Despite an extensive literature relating S. mutans to ECC, lack of S. mutans association by clonal analysis was previously reported in childhood caries, advanced carious lesions and root caries [Chhour et al., 2005; Aas et al., 2008; Preza et al., 2008]. While bias in the clonal analyses could have resulted from PCR and primer bias [Ishii and Fukui, 2001; Munson et al., 2004] low proportions of S. mutans in caries were also reported in a cultural analysis of children with extensive caries [Loesche et al., 1975]. Our findings are thus consistent with literature studies. Streptococcus sobrinus was detected in only 1 child with severe ECC in the current study, consistent with lower S. sobrinus detection levels than S. mutans and lack of association with childhood caries by 16S rRNA probes [Becker et al., 2002].
Plaque samples were also analyzed by specific PCR to detect S. mutans and Bifidobacteriaceae. S. mutans detection by PCR was significantly associated with severe ECC. Recent studies linking S. mutans with severe ECC have been performed by culture [Marchant et al., 2001], PCR [Seki et al., 2006] and by 16S rRNA probes [Becker et al., 2002; Corby et al., 2005; Aas et al., 2008]. The discrepancy between clonal counts and selective detection (PCR, selective isolation, DNA probes) is likely related to these different approaches used for species detection, with selective detection having the ability to identify species in low proportions of the microbiota. These data are thus consistent with the observation that carious sites may harbor widely diverse bacteria, and S. mutans, while important in disease, may be present only in low proportions of carious sites.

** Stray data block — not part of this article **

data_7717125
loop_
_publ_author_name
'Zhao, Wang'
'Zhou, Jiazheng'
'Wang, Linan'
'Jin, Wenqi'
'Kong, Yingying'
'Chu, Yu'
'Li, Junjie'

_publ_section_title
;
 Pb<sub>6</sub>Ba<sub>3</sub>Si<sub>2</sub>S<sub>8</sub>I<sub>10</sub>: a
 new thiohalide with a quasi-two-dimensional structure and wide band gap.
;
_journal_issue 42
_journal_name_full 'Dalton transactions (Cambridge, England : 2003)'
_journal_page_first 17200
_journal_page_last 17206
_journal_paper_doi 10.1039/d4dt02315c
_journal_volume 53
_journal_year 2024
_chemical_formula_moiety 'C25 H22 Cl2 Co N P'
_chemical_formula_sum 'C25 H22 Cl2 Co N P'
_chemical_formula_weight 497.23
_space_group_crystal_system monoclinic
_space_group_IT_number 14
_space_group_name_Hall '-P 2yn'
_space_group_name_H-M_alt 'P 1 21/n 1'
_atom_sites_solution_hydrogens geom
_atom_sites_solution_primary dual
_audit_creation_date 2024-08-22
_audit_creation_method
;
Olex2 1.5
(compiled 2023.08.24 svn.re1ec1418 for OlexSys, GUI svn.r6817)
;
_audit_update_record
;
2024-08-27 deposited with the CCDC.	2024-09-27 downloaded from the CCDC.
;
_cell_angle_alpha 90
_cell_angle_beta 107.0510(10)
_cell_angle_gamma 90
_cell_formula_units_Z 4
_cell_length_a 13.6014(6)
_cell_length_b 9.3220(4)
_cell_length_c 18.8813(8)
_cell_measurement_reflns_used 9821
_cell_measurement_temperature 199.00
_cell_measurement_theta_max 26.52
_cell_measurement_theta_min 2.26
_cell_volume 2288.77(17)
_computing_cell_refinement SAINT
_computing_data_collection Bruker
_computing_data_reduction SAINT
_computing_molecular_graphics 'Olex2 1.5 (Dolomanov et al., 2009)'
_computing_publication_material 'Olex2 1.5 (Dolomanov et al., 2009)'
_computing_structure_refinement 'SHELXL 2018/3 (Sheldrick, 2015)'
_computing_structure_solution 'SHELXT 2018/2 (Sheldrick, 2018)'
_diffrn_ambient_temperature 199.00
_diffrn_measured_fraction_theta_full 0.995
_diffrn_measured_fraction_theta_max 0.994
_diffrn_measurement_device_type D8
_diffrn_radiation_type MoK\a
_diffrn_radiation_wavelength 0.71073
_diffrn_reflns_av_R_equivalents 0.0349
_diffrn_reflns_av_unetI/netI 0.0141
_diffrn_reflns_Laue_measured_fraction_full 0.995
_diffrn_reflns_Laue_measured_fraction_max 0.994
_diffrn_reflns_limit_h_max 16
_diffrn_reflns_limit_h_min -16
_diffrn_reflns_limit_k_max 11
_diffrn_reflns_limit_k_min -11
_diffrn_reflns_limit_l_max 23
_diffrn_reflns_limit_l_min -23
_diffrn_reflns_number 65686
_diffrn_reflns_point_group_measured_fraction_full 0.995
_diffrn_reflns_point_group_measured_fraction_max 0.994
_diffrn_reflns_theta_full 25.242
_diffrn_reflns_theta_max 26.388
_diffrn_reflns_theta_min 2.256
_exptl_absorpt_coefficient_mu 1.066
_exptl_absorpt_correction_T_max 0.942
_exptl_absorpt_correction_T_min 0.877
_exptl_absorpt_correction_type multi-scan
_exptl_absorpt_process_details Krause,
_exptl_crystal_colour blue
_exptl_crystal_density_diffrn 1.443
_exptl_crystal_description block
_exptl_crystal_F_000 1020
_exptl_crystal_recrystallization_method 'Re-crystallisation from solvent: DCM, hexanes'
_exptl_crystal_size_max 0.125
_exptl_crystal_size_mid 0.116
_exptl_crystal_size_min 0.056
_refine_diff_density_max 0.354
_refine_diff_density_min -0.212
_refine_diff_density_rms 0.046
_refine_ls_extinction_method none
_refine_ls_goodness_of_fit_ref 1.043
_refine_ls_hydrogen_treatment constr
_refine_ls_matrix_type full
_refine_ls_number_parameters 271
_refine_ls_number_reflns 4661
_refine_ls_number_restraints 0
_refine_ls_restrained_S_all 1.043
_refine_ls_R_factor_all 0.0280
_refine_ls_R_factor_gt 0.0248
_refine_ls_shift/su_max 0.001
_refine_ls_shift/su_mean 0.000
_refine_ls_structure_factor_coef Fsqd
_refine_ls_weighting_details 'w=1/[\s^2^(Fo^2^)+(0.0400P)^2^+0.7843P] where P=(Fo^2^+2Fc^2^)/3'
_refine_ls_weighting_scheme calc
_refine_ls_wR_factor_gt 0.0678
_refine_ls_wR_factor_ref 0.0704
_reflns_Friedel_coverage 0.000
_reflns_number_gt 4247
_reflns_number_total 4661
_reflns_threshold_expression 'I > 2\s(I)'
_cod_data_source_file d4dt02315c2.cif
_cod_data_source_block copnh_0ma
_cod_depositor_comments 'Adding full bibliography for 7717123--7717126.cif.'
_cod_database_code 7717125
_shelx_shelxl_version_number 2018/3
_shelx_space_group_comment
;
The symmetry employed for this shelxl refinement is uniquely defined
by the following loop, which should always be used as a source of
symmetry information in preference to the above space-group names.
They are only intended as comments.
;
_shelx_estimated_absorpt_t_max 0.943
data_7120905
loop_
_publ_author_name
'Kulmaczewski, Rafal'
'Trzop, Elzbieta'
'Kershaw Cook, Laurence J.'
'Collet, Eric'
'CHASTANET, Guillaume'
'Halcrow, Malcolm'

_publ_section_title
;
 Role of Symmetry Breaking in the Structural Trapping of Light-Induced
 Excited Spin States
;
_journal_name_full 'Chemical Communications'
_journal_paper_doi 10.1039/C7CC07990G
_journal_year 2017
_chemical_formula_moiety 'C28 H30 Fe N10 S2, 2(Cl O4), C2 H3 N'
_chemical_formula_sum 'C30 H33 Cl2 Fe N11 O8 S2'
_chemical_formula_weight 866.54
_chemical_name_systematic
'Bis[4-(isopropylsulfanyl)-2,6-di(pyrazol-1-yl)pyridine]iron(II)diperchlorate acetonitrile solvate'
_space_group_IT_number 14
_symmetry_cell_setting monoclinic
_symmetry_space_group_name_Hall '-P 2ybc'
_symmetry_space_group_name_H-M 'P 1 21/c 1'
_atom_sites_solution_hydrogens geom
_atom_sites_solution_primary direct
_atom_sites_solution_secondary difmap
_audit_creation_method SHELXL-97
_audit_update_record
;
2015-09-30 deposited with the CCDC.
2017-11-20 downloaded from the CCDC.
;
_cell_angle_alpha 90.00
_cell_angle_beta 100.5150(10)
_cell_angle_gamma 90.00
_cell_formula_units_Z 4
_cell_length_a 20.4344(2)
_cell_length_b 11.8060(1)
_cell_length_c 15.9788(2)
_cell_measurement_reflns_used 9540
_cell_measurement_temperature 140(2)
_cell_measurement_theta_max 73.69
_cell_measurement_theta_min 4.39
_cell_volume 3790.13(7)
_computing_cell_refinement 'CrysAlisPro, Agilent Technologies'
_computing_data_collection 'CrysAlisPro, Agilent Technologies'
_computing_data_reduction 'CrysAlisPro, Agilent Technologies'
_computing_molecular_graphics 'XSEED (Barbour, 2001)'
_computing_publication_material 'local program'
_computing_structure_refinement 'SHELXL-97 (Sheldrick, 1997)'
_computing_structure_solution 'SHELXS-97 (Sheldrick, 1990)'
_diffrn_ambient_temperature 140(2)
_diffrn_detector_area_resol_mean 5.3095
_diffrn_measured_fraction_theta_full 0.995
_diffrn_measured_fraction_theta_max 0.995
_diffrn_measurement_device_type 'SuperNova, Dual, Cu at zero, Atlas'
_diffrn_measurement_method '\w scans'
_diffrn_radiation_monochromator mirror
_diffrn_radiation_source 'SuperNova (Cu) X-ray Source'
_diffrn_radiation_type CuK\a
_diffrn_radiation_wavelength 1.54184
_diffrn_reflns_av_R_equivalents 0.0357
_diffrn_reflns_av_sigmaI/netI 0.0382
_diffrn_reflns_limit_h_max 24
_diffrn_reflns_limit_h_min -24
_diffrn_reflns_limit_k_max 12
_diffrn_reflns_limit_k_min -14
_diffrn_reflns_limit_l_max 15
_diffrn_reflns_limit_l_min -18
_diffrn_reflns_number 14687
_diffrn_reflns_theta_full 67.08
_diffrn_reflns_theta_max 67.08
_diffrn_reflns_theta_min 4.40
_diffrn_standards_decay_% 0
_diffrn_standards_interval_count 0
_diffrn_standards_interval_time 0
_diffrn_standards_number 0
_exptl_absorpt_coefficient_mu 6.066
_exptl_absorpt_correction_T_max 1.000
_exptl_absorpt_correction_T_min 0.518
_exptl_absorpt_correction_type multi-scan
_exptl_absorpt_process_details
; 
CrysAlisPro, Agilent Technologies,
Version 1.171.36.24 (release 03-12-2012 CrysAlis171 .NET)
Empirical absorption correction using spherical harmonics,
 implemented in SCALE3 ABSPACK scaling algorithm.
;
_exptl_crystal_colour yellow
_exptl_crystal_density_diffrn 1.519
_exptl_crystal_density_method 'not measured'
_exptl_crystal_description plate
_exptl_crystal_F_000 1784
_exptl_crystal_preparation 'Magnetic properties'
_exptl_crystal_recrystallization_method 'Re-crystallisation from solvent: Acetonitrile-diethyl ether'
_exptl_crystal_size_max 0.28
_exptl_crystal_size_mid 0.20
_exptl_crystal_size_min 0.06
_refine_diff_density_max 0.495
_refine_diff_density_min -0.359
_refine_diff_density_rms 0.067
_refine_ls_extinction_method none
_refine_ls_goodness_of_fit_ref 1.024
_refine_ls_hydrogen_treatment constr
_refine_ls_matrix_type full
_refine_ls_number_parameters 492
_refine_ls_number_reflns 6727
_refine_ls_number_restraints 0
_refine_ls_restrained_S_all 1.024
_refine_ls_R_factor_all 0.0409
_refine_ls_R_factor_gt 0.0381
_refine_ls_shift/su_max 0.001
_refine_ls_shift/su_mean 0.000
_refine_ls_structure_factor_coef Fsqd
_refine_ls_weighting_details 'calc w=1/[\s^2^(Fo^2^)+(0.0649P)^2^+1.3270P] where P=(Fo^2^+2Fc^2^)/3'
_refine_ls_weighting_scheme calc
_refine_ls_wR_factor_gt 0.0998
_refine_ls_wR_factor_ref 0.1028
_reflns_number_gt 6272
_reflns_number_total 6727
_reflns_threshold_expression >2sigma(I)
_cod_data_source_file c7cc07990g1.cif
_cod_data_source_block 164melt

The strong association of species in Bifidobacteriaceae represents new findings by this PCR detection method, although bifidobacteria have been detected and previously associated with childhood caries [Becker et al., 2002; Aas et al., 2008] and initial caries [Van Houte et al., 1996; Svensater et al., 2003]. These studies, however, did not report associations at the detection frequency and significance of the current study. Future clonal analyses need to be expanded to detect species in Bifidobacteriaceae.
Discrepancies in the current study data compared with literature reports included lack of detection using clonal analysis of Bifidobacteria and several other species in the Actinobacteria phylum (Actinomyces, Corynebacterium, Rothia) and Lactobacillus, especially since selected Lactobacillus species were recently associated with ECC [Kanasi et al., 2010]. Possible reasons for not detecting certain species include DNA extraction and bacterial lysis methods, and PCR and primer bias [Ishii and Fukui, 2001; Munson et al., 2004]. While differences in populations detected varied with different primers in dental caries [Munson et al., 2004], a recent report clarified improved primers to detect Actinobacteria [Frank et al., 2008]. Only 1 spirochete species, Treponema denticola, was detected, thus several primer sets would be needed for the recovery of all major taxa in the microbiota of dental caries.